Living with a Traumatic Brain Injury (TBI)

Living with a Traumatic Brain Injury (TBI)

As I write this, Meredith McDonald is about halfway through a 1400+ mile rollerblading trip from Florida to Massachusetts. McDonald is making the trip, skating 50 miles per day for a month, to raise awareness about traumatic brain injuries and raise funds for BIG Life to expand projects and support groups for TBI-sufferers and their families.

You’ve probably heard quite a bit about traumatic brain injury (TBI) in the news recently: it’s been estimated that up to 40% of retired NFL players have some degree of traumatic brain injury, and the Veteran’s Administration is reassessing 24,000 cases in which patients were evaluated for TBIs by unqualified personnel. But, you needn’t be a professional athlete or a soldier to be affected by traumatic brain injury.

Traumatic Brain Injury in the United States

According to the Centers for Disease Control and Prevention, an estimated 1.7 million Americans suffer from TBIs each year, with about 275,000 of them requiring hospitalization.  The aggregate annual cost in medical expenses, lost productivity and other indirect expenses exceeds $60 billion.

Common Traumatic Brain Injury Causes

These injuries may occur in a variety of ways, including falls, car accidents, construction accidents and sports injuries. About 10% of TBIs are the result of intentional assaults.

Meredith’s husband, Nathan McDonald, sustained his injury in a near-fatal motorcycle accident. Nathan was wearing a helmet, but his brain injury was nonetheless serious enough that he was hospitalized for three months and required two years of therapy. Although life was radically different post-injury, the McDonald’s were among the more fortunate victims: about 52,000 Americans die each year as a result of traumatic brain injuries.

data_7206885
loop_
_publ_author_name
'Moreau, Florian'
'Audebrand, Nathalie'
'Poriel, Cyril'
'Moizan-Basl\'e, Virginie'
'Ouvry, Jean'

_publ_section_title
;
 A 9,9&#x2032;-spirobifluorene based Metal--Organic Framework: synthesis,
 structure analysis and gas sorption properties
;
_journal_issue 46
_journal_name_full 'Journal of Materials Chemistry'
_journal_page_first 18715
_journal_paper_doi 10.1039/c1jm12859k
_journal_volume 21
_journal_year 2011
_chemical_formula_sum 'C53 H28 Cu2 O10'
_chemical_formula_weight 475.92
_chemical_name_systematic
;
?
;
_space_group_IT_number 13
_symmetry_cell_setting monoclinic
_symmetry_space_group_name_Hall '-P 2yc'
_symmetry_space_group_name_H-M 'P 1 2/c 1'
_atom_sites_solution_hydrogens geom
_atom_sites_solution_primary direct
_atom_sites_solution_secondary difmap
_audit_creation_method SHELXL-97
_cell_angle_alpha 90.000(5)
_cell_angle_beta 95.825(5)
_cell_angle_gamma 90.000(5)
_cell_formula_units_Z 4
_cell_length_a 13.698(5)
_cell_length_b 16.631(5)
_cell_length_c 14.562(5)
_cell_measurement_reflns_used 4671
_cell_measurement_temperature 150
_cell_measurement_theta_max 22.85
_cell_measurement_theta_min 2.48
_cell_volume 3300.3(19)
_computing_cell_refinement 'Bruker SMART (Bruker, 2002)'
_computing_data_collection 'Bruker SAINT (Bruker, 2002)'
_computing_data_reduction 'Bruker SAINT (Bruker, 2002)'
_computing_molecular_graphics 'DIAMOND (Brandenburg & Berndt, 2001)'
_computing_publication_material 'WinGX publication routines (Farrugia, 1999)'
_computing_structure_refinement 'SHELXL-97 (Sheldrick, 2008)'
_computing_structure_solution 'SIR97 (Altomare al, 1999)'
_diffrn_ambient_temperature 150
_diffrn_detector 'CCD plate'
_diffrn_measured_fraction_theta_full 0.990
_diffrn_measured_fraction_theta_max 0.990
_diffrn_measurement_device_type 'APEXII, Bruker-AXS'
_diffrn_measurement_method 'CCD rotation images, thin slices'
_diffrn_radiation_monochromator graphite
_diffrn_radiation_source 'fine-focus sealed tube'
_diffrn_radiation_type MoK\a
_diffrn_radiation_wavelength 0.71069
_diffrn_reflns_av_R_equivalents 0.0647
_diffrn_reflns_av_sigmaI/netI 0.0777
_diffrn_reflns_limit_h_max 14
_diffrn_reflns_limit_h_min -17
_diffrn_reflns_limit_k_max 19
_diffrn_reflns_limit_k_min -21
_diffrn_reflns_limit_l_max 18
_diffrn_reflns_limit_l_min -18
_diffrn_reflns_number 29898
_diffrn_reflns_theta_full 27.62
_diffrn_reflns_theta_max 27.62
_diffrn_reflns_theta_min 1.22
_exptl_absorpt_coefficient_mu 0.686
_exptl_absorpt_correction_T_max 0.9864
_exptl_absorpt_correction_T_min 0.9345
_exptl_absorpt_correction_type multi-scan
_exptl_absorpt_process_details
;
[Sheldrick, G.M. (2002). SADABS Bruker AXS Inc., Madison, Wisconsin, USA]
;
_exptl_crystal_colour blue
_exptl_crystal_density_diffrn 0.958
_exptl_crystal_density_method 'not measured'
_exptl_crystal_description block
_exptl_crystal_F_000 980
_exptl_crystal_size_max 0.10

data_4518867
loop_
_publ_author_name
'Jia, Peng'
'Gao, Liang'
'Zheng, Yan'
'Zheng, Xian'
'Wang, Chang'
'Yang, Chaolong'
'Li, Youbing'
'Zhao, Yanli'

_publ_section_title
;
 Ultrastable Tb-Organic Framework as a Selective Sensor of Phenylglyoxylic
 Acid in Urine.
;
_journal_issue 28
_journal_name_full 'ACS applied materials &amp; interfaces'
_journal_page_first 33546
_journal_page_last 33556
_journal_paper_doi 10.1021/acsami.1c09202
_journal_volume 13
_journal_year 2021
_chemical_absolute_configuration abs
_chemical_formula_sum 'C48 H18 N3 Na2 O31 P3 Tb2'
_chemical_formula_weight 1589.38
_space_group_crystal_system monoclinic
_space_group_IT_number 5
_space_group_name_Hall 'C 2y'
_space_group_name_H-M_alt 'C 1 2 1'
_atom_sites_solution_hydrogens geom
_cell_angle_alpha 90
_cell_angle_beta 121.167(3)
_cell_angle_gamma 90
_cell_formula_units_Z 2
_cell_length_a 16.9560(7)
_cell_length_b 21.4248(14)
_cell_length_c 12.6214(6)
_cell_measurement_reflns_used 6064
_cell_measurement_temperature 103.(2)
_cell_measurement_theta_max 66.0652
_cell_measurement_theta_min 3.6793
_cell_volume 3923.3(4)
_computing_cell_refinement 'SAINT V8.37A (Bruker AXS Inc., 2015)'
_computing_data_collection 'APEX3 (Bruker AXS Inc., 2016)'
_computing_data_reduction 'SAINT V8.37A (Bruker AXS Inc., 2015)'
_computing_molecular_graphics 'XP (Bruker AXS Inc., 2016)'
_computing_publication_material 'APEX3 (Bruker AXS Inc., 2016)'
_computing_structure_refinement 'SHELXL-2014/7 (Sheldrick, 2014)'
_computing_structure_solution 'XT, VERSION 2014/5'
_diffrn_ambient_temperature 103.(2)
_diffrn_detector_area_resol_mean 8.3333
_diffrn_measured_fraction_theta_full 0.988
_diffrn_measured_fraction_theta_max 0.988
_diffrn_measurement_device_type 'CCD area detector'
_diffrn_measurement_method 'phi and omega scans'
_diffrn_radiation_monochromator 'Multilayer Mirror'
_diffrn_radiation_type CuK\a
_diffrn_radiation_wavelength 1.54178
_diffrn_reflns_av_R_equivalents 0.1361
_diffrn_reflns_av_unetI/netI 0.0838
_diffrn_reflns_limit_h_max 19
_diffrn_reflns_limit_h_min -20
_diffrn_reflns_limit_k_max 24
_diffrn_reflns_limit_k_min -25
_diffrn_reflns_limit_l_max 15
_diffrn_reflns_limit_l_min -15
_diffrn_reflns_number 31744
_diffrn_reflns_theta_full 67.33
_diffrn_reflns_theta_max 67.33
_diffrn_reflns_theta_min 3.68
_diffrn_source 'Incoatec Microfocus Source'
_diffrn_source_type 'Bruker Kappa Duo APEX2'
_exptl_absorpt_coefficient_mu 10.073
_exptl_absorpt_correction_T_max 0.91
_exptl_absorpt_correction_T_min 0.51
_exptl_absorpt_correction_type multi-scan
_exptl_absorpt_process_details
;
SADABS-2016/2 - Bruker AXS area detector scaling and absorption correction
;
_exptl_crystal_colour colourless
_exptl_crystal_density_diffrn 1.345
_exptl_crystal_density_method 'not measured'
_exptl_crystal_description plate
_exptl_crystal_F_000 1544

The Aftermath of a Traumatic Brain Injury

Traumatic brain injuries may be mild, moderate or severe, and within each classification there is a wide range of symptoms and severity of symptoms. In some cases, symptoms diminish over time, while others are long-term. Some of the most common impacts include:

  • Impairment of basic cognitive functions, including:
    • Concentration
    • Retaining newly-learned information
    • Slowed thinking
    • Slowed or impulsive problem solving
    • Confusion in response to changes in routine or overstimulation
  • Impairment of executive functions, including
    • Planning and coordinating
    • Keeping track of time
    • Making decisions based on multiple variables

In addition, people suffering from traumatic brain injuries may exhibit:

  • Depression
  • Loss of motivation
  • Inappropriate behaviors
  • Mood swings
  • Irritability or aggression

And, of course, a serious head injury often results in long-term pain and suffering in the form of headaches, sensory changes, visual impairment and other afflictions. In some cases, the brain injury may even impact control of other bodily functions.

A TBI may take a toll on a family’s finances, with large and possibly ongoing medical expenses, potential loss of income and the need for additional caretaking or other assistance. But, the cost goes beyond the dollar amount, and includes pain, suffering, loss of self-esteem, damages relationships and increased burdens shifted to other family members.

The McDonalds founded BIG (Brain Injury Group) Life to support brain injury survivors and their families. When injuries are moderate to severe, those families need another type of support as well.

Talk to an Experienced Traumatic Brain Injury Attorney

If you or a loved one has suffered a traumatic brain injury due to someone else’s negligence or intentional act, you shouldn’t have to struggle with the aftermath alone. Contact us as soon as possible to learn more about how we can help you attain the compensation you deserve, so you can set aside financial worries and focus on your future.

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